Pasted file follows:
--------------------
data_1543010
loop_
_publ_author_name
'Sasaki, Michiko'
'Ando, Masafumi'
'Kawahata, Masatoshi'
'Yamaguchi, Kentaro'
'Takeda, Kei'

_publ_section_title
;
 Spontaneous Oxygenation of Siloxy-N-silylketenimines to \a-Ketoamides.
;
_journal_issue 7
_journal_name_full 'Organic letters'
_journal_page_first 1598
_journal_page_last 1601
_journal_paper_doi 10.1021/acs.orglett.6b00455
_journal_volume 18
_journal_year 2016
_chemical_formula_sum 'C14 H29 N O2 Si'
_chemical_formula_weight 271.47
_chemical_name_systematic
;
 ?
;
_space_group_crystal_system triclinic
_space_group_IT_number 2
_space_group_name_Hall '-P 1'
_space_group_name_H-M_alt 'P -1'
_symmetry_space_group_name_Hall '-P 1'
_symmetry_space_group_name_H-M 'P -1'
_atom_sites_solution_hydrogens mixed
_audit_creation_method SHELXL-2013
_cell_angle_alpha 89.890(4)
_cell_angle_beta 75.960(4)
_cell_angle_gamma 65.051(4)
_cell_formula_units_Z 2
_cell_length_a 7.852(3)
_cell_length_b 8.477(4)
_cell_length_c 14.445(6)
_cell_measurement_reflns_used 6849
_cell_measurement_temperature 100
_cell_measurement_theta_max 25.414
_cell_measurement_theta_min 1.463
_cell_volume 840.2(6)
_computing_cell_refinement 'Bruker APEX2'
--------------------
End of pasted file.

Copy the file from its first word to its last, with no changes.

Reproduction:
data_1543010
loop_
_publ_author_name
'Sasaki, Michiko'
'Ando, Masafumi'
'Kawahata, Masatoshi'
'Yamaguchi, Kentaro'
'Takeda, Kei'

_publ_section_title
;
 Spontaneous Oxygenation of Siloxy-N-silylketenimines to \a-Ketoamides.
;
_journal_issue 7
_journal_name_full 'Organic letters'
_journal_page_first 1598
_journal_page_last 1601
_journal_paper_doi 10.1021/acs.orglett.6b00455
_journal_volume 18
_journal_year 2016
_chemical_formula_sum 'C14 H29 N O2 Si'
_chemical_formula_weight 271.47
_chemical_name_systematic
;
 ?
;
_space_group_crystal_system triclinic
_space_group_IT_number 2
_space_group_name_Hall '-P 1'
_space_group_name_H-M_alt 'P -1'
_symmetry_space_group_name_Hall '-P 1'
_symmetry_space_group_name_H-M 'P -1'
_atom_sites_solution_hydrogens mixed
_audit_creation_method SHELXL-2013
_cell_angle_alpha 89.890(4)
_cell_angle_beta 75.960(4)
_cell_angle_gamma 65.051(4)
_cell_formula_units_Z 2
_cell_length_a 7.852(3)
_cell_length_b 8.477(4)
_cell_length_c 14.445(6)
_cell_measurement_reflns_used 6849
_cell_measurement_temperature 100
_cell_measurement_theta_max 25.414
_cell_measurement_theta_min 1.463
_cell_volume 840.2(6)
_computing_cell_refinement 'Bruker APEX2'